Steve Buscemi

He has a wildly successful career as a character actor. So why does he go and direct a prison movie, "Animal Factory," with Tom Arnold and Mickey Rourke?

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Steve Buscemi

Dough-faced, with eyes stolen from the great Peter Lorre, Steve Buscemi almost always plays the kind of fellow you wouldn’t dare turn your back on for fear of a rusty ice pick to the kidneys. In more than 60 screen appearances and numerous TV roles, the Brooklyn-born character actor with a mug made to order for “America’s Most Wanted” has played a cavalcade of sniveling ne’er-do-wells. Whether he’s a narcissistic performance artist in Martin Scorsese’s segment of “New York Stories,” a murderous political enforcer in Robert Altman’s “Kansas City” or a pseudo-intellectual white supremacist in NBC’s “Homicide: Life on the Street,” Buscemi’s guaranteed to give you the heebie-jeebies, albeit in a strangely endearing manner.

Lately, he has been receiving high marks as a director. His 1996 film, “Trees Lounge,” in which he stars as an affable, dipsomaniacal loser who drives an ice cream truck by day and blows his wages in Long Island bars by night, attracted critical praise while calling to mind Barbet Schroeder’s 1987 paean to gutter life, “Barfly.” And his direction of the “Finnegan’s Wake” episode of “Homicide” earned him a 1999 nomination for a Director’s Guild of America Award. Buscemi, 43, has since gone on to direct two episodes of acclaimed HBO drama “Oz.”

His current film, “Animal Factory,” based on the lean prison novel by Edward Bunker, stars Willem Dafoe, Edward Furlong, Mickey Rourke, Seymour Cassel and Tom Arnold. After a brief run on Cinemax, it had its theatrical premiere in New York on Oct. 20 and opened in Los Angeles on Friday, with a wider release still up in the air.

This odd, staggered distribution belies the film’s bravura performances, with Dafoe as a bald, savvy con in the pen for the long haul and, apparently, in love with Furlong’s character Ron Decker, a new “fish” behind bars for the first time after being busted for dealing large quantities of pot. In addition, Buscemi gets startling performances from Arnold as a greasy Southern pervert and from Rourke as a muscular transvestite with long green fingernails, missing teeth and a penchant for daydreaming out loud about strolling down the Champs Elysées.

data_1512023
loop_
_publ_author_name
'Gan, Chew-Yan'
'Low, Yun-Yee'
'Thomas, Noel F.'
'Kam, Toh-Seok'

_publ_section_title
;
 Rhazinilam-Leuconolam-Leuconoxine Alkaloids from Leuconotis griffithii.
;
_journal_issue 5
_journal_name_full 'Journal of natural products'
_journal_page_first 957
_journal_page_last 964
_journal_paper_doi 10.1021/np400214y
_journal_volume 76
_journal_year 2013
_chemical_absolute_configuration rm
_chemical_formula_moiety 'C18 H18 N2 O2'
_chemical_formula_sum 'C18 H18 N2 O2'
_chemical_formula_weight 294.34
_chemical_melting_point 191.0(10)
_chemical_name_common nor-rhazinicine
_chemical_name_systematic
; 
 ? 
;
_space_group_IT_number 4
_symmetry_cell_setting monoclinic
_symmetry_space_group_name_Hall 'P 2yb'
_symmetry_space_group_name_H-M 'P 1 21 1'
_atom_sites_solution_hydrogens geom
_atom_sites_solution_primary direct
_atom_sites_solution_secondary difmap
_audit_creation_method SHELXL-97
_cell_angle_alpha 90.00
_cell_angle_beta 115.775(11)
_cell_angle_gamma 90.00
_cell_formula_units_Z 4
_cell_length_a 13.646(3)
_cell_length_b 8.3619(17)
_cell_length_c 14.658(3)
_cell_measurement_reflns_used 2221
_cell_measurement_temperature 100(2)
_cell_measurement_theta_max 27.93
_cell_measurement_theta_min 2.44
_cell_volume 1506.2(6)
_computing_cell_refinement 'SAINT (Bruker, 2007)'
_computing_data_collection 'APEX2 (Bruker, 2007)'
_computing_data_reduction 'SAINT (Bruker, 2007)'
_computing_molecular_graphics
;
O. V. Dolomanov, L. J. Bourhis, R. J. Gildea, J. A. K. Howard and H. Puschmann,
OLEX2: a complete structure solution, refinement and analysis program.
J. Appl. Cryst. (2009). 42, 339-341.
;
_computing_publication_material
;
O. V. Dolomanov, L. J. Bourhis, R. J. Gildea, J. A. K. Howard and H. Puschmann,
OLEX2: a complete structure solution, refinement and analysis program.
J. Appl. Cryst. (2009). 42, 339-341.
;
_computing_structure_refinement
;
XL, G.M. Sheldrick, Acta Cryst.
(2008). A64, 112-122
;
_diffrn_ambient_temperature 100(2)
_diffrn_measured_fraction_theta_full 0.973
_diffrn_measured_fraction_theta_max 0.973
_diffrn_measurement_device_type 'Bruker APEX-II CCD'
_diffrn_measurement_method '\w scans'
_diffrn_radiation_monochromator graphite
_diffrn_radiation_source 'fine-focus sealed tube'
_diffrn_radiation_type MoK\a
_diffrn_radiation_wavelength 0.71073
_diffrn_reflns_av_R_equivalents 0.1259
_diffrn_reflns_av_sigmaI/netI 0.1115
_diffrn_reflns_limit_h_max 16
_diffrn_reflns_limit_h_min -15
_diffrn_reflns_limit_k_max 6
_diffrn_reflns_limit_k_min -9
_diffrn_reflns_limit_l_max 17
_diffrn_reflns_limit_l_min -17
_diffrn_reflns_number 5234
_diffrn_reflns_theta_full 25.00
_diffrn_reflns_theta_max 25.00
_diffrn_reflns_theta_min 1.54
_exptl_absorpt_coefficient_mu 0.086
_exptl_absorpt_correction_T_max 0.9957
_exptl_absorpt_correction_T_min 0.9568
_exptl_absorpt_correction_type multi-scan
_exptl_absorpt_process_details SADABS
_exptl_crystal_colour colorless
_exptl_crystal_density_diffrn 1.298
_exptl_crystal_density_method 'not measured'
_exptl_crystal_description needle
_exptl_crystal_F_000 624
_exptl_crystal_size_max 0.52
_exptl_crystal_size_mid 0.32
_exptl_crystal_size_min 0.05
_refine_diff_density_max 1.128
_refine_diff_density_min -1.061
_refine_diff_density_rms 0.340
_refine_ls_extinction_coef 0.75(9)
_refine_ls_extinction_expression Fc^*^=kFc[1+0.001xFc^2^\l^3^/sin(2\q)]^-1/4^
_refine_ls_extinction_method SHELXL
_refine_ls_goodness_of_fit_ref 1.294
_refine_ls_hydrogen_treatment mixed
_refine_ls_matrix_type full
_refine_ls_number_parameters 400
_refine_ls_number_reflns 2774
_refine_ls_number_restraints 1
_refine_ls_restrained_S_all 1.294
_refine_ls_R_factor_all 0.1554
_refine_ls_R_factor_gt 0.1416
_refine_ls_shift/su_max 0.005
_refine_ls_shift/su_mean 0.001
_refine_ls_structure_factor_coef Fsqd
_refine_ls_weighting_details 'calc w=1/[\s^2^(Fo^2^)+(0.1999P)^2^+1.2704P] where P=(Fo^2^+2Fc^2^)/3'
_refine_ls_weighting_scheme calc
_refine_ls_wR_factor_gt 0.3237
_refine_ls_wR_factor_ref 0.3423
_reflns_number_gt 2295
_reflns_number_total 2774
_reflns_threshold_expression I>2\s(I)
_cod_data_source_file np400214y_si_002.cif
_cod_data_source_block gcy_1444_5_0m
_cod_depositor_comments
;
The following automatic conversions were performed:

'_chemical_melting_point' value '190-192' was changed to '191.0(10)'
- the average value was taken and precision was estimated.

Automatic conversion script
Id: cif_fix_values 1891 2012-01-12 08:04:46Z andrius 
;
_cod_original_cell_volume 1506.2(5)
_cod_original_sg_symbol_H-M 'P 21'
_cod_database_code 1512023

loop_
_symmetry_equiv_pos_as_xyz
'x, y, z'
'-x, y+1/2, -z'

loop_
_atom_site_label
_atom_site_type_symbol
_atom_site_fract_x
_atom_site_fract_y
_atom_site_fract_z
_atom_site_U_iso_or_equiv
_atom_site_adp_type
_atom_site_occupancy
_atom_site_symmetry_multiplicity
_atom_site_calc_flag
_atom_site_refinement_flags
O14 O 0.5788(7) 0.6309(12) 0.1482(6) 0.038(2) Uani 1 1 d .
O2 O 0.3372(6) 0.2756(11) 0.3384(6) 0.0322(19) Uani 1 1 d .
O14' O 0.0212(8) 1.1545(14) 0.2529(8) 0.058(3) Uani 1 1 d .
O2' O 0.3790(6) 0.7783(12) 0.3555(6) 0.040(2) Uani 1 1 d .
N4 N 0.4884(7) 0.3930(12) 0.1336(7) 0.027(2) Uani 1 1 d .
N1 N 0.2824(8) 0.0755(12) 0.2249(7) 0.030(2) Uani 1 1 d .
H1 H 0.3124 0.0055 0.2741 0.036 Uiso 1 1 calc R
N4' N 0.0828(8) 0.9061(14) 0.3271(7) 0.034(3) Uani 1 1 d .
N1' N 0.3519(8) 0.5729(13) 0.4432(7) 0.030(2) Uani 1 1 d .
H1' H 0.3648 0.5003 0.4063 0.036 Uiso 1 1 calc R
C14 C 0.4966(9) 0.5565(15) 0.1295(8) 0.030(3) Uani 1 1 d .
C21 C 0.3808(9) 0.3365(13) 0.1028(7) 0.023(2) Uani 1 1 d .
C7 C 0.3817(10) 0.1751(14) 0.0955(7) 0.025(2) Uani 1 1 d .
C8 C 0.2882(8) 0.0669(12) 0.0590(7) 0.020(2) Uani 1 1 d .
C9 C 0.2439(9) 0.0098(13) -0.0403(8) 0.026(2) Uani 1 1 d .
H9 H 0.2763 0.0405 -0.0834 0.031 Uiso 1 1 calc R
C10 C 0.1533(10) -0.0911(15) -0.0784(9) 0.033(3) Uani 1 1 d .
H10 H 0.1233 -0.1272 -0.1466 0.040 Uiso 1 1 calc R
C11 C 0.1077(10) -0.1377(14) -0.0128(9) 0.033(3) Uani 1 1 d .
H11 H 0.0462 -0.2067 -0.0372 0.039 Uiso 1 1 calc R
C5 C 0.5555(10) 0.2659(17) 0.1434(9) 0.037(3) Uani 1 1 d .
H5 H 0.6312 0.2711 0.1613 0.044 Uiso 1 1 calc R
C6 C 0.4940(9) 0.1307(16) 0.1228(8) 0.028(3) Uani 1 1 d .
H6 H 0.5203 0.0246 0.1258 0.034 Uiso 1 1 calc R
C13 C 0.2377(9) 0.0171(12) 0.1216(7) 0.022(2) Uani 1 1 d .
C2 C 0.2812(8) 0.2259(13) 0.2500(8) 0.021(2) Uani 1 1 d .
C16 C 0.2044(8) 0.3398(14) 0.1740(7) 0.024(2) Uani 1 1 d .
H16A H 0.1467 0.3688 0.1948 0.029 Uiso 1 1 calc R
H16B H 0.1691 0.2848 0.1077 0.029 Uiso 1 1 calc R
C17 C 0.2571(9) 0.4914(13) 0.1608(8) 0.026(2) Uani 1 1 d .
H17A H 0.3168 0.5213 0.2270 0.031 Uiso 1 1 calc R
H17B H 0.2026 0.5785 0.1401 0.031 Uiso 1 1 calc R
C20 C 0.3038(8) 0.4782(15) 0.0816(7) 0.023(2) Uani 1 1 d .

The film has drawn admiring notices from movie critics at the New York Times, the Christian Science Monitor and others. I spoke to him recently about “Animal Factory” and his dual existence these days as an actor and director.

What motivated you to turn Edward Bunker’s book “Animal Factory” into a film?

I’ve known Eddie for a while. We met on “Reservoir Dogs,” and I’ve worked with his producing partner Danny Trejo, who’s also an actor, in “Desperado” and “Con Air.” Danny was the one who told me Eddie had a screenplay written from one of his books. I’m a fan of Eddie’s writing, so I read the screenplay first and then the book. After reading the book, I thought I had a feel for the material — not because of the genre but because I liked the complex relationships and characters. That’s what really drew me to the story.

What was it about those characters in the prison scenario that intrigued you?

The character of Earl, which is played by Willem Dafoe, is a lot like Eddie Bunker in the way he acquired his status in prison. Not so much by being a tough guy, which he is, but by being really smart. I was interested in his survival, not just his physical survival but his emotional survival, and what he does to achieve that. Earl’s smart enough to know that with this new kid Ron (Furlong), by sacrificing his physical needs, he’s aiming for something much deeper. He sees something in this kid that reminds him of himself, that makes Ron different from other convicts. He wants to protect him from the rest of the population as well as from becoming like him. And he wants him to get out of there as soon as possible.

Earl does acknowledge that there’s this physical attraction that he has, and if there wasn’t that physical attraction, he wouldn’t be helping the kid. I was interested in that struggle inside Earl. I think the longer Ron stayed in prison, the harder it would be for Earl not to act on that physical attraction.

I was struck by the sexual chemistry between Furlong and Dafoe on-screen. When you cast them, how did you know that chemistry, so important for the film’s development, would occur?

I didn’t really, but I just had a sense. I’ve known Willem for years, and I knew that he would be perfect for the role. Eddie Furlong I knew from seeing “American History X” and other films he’s done, and I just felt like he would be a good matchup for Willem.

Of the several great cameo performances in the film, the one that sticks out is Rourke’s Jan the Actress. What do you know about how he created that portrayal?